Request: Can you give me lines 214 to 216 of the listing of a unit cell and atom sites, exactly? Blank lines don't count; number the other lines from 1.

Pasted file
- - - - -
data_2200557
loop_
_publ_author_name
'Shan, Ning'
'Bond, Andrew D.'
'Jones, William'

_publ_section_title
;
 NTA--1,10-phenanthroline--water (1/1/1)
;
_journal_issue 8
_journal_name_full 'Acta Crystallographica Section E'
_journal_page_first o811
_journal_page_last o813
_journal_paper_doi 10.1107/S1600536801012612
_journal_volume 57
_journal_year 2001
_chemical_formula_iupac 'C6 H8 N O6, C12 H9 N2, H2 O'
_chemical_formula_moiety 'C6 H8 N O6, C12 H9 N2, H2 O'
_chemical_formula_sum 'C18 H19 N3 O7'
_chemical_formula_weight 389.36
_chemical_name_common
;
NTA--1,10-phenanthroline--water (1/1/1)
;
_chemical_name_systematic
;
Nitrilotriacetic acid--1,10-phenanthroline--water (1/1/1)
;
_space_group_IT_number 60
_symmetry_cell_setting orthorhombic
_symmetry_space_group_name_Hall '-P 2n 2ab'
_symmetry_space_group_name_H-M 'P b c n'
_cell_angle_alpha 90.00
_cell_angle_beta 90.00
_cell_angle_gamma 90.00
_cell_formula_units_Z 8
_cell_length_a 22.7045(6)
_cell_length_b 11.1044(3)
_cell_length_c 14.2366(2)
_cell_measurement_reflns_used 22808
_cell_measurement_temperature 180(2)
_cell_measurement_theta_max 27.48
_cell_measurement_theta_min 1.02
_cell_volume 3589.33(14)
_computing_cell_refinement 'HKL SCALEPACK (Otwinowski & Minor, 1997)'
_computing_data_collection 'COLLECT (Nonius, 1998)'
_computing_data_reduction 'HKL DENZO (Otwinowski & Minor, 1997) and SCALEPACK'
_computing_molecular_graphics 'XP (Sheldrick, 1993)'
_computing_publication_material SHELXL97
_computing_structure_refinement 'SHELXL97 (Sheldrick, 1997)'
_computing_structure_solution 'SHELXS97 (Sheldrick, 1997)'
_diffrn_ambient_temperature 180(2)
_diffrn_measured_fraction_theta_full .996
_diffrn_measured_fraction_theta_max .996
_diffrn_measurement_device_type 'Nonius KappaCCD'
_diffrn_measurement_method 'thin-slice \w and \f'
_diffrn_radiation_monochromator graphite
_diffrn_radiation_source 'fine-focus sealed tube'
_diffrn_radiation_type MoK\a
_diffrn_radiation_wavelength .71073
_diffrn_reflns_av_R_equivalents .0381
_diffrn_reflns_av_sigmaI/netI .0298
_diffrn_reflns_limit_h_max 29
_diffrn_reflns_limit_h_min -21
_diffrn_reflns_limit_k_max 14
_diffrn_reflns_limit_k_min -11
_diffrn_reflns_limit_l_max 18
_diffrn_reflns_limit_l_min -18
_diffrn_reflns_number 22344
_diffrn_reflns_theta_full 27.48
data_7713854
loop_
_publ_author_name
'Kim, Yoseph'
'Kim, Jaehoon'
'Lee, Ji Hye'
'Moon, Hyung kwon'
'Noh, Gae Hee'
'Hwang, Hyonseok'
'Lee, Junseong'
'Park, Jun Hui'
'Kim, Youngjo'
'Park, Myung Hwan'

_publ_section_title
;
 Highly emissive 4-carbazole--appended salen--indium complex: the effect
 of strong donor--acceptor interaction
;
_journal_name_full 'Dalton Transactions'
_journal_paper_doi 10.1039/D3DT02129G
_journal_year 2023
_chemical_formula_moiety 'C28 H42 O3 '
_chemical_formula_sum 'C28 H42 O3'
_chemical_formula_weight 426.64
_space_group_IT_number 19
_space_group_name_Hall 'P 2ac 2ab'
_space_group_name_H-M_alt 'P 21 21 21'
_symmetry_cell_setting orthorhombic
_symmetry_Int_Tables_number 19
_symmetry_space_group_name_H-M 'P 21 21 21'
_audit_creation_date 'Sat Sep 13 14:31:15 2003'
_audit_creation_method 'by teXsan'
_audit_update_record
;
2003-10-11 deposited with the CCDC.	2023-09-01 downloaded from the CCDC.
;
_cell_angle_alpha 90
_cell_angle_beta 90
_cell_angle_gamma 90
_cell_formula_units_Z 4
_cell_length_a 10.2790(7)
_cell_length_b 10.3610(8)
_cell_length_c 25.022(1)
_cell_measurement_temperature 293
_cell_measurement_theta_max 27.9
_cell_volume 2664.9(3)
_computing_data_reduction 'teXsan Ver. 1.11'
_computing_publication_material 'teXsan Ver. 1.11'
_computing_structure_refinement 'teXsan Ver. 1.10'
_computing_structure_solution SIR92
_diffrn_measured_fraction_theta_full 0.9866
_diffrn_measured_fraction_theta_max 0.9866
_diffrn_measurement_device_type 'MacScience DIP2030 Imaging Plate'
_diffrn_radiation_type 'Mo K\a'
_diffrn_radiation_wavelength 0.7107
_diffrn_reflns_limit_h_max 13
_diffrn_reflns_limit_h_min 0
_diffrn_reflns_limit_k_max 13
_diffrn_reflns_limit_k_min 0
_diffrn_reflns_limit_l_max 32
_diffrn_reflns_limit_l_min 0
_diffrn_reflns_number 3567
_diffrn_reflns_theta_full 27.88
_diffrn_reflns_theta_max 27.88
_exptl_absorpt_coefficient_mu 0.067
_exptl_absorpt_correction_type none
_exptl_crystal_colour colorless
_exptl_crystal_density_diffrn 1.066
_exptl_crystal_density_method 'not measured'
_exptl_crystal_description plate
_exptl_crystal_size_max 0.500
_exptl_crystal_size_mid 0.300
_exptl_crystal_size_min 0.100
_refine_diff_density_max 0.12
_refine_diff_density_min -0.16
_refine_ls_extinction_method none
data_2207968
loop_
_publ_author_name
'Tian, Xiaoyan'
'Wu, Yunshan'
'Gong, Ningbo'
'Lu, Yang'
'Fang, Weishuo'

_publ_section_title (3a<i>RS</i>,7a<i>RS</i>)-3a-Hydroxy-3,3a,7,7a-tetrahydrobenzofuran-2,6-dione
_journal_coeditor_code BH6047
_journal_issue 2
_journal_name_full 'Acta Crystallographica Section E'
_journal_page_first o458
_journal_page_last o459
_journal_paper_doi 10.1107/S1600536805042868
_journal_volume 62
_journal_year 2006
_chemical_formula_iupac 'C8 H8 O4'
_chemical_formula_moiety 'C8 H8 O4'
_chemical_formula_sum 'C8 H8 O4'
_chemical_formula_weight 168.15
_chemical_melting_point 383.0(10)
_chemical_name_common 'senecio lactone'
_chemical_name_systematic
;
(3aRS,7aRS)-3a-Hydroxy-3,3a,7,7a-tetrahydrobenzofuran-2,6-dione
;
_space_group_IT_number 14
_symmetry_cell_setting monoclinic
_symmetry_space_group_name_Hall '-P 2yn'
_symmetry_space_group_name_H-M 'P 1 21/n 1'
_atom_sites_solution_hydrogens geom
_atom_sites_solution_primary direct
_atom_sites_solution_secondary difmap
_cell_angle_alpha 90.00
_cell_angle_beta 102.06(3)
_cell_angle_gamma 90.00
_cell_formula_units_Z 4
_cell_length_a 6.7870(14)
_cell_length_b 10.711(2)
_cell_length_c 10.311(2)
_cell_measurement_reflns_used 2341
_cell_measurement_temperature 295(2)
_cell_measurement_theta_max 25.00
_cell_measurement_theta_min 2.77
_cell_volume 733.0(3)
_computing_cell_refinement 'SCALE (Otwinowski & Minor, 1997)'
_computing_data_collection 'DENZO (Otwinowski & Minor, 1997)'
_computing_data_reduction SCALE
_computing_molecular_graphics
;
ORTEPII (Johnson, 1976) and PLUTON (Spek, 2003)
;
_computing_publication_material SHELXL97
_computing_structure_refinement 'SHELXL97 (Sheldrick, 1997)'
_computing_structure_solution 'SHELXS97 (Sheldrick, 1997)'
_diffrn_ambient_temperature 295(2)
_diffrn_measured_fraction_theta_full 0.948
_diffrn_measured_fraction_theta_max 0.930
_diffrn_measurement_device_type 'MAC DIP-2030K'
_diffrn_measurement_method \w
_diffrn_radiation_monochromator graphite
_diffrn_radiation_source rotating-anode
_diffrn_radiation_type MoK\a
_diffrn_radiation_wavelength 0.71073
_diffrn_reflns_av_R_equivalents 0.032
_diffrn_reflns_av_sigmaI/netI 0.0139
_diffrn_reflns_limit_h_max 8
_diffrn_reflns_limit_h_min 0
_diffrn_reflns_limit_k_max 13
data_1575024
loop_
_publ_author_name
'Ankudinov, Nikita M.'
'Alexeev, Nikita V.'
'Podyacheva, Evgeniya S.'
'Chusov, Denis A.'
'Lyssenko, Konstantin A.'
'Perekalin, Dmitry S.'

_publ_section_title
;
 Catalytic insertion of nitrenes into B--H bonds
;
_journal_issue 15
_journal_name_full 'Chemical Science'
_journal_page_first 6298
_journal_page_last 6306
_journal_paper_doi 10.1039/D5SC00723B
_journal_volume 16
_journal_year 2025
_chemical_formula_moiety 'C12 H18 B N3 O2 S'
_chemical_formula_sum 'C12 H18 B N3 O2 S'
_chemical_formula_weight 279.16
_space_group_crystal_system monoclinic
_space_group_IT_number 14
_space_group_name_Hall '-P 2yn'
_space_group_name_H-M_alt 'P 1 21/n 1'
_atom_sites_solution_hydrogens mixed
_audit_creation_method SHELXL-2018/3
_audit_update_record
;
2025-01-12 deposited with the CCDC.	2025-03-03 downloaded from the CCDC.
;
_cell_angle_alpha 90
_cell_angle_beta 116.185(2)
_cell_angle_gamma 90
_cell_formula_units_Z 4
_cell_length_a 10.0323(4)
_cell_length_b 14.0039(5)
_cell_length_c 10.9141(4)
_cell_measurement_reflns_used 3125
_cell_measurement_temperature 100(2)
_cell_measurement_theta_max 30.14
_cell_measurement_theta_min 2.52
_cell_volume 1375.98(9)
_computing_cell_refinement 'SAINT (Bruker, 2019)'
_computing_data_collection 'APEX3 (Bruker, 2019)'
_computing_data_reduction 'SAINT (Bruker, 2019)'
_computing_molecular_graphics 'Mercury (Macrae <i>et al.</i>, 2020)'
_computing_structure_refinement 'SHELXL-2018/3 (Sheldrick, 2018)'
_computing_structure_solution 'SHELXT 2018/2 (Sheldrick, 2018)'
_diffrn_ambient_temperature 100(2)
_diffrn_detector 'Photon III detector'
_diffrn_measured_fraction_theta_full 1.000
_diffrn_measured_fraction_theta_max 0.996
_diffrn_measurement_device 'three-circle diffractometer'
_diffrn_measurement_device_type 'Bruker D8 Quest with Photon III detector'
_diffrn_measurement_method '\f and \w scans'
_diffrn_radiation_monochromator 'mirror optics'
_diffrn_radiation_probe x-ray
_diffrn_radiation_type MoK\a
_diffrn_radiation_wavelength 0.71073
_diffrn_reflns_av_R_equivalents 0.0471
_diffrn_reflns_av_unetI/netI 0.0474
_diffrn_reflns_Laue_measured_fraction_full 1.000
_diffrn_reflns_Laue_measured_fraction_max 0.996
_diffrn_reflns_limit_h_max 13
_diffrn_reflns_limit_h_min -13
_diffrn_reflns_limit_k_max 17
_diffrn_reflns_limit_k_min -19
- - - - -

_diffrn_reflns_av_sigmaI/netI 0.0139
_diffrn_reflns_limit_h_max 8
_diffrn_reflns_limit_h_min 0